6 Jun 2007
Tb 3:1-11a, 16-17a
Then with much grief and anguish of heart I wept, and with groaning began to pray:
â€œYou are righteous, O Lord,
and all your deeds are just;
all your ways are mercy and truth;
you judge the world.
And now, O Lord, remember me
and look favorably upon me.
Do not punish me for my sins
and for my unwitting offenses
and those that my ancestors committed before you.
They sinned against you,
and disobeyed your commandments.
So you gave us over to plunder, exile, and death,
to become the talk, the byword, and an object of reproach
among all the nations among whom you have dispersed us.
And now your many judgments are true
in exacting penalty from me for my sins.
For we have not kept your commandments
and have not walked in accordance with truth before you.
So now deal with me as you will;
command my spirit to be taken from me,
so that I may be released from the face of the earth and become dust.
For it is better for me to die than to live,
because I have had to listen to undeserved insults,
and great is the sorrow within me.
Command, O Lord, that I be released from this distress;
release me to go to the eternal home,
and do not, O Lord, turn your face away from me.
For it is better for me to die
than to see so much distress in my life
and to listen to insults.â€
On the same day, at Ecbatana in Media, it also happened that Sarah, the daughter of Raguel, was reproached by one of her fatherâ€™s maids. For she had been married to seven husbands, and the wicked demon Asmodeus had killed each of them before they had been with her as is customary for wives. So the maid said to her, â€œYou are the one who kills your husbands! See, you have already been married to seven husbands and have not borne the name of a single one of them. Why do you beat us? Because your husbands are dead? Go with them! May we never see a son or daughter of yours!â€
On that day she was grieved in spirit and wept. When she had gone up to her fatherâ€™s upper room, she intended to hang herself. But she thought it over and said, â€œNever shall they reproach my father, saying to him, â€˜You had only one beloved daughter but she hanged herself because of her distress.â€™ And I shall bring my father in his old age down in sorrow to Hades. It is better for me not to hang myself, but to pray the Lord that I may die and not listen to these reproaches anymore.â€ At that same time, with hands outstretched toward the window, she prayed and said,
â€œBlessed are you, merciful God!
Blessed is your name forever;
let all your works praise you forever.
At that very moment, the prayers of both of them were heard in the glorious presence of God. So Raphael was sent to heal both of them: Tobit, by removing the white films from his eyes, so that he might see Godâ€™s light with his eyes; and Sarah, daughter of Raguel, by giving her in marriage to Tobias son of Tobit, and by setting her free from the wicked demon Asmodeus. For Tobias was entitled to have her before all others who had desired to marry her. At the same time that Tobit returned from the courtyard into his house, Sarah daughter of Raguel came down from her upper room.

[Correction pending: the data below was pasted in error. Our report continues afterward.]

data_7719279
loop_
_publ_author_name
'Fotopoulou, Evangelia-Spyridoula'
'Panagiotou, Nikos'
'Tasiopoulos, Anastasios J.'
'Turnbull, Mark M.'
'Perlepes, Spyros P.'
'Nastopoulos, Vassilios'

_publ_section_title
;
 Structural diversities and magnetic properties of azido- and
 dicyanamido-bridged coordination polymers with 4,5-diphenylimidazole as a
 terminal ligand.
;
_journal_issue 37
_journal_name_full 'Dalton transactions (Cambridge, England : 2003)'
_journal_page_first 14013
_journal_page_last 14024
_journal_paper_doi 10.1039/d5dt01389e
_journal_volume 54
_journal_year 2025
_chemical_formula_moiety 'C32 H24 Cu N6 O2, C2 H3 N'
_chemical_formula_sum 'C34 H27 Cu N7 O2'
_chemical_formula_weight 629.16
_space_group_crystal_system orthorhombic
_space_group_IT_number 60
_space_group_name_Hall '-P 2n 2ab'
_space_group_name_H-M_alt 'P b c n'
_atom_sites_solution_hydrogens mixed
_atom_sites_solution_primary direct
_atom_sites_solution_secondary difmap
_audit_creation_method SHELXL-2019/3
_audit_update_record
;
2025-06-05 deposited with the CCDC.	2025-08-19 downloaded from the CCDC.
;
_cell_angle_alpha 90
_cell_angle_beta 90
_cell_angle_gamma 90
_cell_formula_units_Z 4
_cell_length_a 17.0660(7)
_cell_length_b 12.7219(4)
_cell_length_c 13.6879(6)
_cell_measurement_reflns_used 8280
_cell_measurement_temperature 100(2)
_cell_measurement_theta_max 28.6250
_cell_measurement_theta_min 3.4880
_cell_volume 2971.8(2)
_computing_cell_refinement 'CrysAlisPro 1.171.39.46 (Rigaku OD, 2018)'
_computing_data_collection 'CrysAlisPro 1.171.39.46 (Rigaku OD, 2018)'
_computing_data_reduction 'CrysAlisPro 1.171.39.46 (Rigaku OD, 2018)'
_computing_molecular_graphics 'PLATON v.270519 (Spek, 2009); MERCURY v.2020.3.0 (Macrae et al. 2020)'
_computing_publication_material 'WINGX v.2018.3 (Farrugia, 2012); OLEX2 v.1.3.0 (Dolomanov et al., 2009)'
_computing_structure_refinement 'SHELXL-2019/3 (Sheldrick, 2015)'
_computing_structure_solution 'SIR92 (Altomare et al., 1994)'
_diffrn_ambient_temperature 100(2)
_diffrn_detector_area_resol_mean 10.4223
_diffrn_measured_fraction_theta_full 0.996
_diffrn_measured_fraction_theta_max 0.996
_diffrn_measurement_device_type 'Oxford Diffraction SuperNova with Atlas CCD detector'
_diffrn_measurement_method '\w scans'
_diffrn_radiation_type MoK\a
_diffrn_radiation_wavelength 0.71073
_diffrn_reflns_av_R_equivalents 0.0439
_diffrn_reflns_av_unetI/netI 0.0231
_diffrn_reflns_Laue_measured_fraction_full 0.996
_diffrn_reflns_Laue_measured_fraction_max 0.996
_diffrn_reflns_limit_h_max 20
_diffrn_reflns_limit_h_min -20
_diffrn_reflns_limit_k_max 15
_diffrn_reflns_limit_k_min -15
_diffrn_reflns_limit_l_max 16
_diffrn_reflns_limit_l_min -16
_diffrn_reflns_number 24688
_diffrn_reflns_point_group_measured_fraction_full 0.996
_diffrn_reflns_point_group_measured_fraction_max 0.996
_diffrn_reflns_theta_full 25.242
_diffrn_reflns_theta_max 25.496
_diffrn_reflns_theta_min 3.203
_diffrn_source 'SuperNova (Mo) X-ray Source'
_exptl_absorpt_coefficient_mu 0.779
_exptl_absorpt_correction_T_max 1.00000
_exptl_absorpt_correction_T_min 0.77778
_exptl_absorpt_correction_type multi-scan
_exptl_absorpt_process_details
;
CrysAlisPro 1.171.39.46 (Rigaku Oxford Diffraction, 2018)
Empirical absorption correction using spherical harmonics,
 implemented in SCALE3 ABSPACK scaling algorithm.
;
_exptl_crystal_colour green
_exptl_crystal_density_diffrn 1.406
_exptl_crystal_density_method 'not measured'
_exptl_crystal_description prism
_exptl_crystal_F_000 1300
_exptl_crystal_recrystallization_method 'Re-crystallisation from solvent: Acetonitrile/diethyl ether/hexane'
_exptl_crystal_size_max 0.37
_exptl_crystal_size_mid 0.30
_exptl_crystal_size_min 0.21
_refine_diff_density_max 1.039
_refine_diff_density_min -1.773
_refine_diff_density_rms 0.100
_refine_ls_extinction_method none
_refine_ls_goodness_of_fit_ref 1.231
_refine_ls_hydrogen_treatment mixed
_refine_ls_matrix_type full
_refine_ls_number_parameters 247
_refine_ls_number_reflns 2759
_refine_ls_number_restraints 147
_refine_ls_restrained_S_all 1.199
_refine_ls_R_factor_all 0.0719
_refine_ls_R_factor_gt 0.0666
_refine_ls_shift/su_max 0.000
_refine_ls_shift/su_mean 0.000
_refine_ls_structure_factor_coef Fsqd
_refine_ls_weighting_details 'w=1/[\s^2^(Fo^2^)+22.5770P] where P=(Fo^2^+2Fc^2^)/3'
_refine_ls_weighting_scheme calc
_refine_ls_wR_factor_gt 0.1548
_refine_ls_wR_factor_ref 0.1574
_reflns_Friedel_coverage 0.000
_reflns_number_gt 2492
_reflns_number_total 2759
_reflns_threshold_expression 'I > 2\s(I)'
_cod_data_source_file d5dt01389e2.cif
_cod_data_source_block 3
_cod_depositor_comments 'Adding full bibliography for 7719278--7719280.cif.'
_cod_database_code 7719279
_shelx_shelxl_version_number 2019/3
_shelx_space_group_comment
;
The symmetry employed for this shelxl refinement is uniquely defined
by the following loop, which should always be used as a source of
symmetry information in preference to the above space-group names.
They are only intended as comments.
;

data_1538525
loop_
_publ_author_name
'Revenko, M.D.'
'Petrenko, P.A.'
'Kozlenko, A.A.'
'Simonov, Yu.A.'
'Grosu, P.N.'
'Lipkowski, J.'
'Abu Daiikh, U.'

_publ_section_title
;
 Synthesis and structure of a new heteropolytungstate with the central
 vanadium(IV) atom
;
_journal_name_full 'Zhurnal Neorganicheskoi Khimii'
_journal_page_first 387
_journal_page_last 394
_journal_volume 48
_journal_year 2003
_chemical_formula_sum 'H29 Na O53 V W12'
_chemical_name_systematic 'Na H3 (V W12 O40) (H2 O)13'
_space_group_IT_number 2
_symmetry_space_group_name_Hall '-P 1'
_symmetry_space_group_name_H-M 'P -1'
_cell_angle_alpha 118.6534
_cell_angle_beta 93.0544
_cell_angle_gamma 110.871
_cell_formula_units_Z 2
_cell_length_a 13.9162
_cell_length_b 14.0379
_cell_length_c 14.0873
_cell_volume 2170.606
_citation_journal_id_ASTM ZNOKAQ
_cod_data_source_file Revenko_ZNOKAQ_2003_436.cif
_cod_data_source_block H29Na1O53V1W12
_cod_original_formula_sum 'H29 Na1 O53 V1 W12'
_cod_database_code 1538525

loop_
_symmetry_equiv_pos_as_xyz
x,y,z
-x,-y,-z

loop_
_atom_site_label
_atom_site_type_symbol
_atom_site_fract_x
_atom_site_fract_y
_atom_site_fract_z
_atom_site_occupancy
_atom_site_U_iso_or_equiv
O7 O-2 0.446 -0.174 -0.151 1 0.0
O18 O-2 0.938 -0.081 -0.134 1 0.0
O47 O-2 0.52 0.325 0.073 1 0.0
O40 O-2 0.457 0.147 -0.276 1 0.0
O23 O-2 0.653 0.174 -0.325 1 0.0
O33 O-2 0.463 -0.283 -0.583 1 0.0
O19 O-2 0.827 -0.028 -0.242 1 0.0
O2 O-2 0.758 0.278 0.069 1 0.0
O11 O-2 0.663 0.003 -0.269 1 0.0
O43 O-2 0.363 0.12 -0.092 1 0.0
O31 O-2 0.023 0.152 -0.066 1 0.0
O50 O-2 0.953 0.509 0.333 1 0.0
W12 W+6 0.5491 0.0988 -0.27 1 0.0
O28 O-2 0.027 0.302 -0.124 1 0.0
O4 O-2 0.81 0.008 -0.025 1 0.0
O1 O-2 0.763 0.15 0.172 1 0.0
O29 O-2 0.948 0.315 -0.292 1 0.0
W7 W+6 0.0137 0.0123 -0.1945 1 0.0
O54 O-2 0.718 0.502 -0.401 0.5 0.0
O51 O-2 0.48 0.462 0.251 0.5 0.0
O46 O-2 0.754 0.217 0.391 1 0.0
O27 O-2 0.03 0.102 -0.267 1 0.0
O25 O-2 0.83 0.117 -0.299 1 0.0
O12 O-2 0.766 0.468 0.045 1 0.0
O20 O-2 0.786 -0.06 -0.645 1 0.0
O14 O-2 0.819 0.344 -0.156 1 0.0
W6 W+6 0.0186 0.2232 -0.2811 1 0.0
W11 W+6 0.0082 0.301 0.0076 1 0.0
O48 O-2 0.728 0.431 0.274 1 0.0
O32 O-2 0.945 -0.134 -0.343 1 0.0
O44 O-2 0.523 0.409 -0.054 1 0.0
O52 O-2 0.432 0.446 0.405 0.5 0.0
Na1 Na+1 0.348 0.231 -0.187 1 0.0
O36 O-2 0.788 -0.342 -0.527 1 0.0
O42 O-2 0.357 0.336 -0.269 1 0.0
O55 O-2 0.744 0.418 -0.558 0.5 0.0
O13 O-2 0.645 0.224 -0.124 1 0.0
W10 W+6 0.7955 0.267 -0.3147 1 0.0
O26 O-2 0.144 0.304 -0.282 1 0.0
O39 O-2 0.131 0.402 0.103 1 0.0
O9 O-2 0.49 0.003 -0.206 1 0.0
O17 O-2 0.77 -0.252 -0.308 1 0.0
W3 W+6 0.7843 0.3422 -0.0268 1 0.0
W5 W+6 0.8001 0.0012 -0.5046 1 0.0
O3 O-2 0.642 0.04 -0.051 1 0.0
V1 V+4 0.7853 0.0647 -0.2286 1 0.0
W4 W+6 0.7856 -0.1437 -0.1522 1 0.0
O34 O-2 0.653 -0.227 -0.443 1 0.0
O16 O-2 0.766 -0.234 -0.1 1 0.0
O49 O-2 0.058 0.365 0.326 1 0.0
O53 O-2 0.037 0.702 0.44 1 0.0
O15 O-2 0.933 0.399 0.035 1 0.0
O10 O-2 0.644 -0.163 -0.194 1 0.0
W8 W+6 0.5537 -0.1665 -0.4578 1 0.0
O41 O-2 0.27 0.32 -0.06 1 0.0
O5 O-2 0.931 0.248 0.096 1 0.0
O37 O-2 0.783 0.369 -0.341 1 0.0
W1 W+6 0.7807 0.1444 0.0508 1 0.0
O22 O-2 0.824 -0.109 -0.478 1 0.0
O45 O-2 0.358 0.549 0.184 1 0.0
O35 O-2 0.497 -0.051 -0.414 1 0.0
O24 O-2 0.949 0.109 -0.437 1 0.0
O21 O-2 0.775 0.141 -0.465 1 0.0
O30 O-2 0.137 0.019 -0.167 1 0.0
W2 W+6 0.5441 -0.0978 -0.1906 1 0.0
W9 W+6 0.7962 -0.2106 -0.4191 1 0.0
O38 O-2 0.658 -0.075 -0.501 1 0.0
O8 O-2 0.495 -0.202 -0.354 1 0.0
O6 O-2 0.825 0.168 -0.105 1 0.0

Some Sadducees, who say there is no resurrection, came to him and asked him a question, saying, â€œTeacher, Moses wrote for us that â€˜if a manâ€™s brother dies, leaving a wife but no child, the man shall marry the widow and raise up children for his brother.â€™ There were seven brothers; the first married and, when he died, left no children; and the second married her and died, leaving no children; and the third likewise; none of the seven left children. Last of all the woman herself died. In the resurrection whose wife will she be? For the seven had married her.â€
Jesus said to them, â€œIs not this the reason you are wrong, that you know neither the scriptures nor the power of God? For when they rise from the dead, they neither marry nor are given in marriage, but are like angels in heaven. And as for the dead being raised, have you not read in the book of Moses, in the story about the bush, how God said to him, â€˜I am the God of Abraham, the God of Isaac, and the God of Jacobâ€™? He is God not of the dead, but of the living; you are quite wrong.â€
Scripture passage from the New Revised Standard Version Bible: Catholic Edition, copyright 1989, 1993, Division of Christian Education of the National Council of the Churches of Christ in the United States of America. Used by permission. All rights reserved.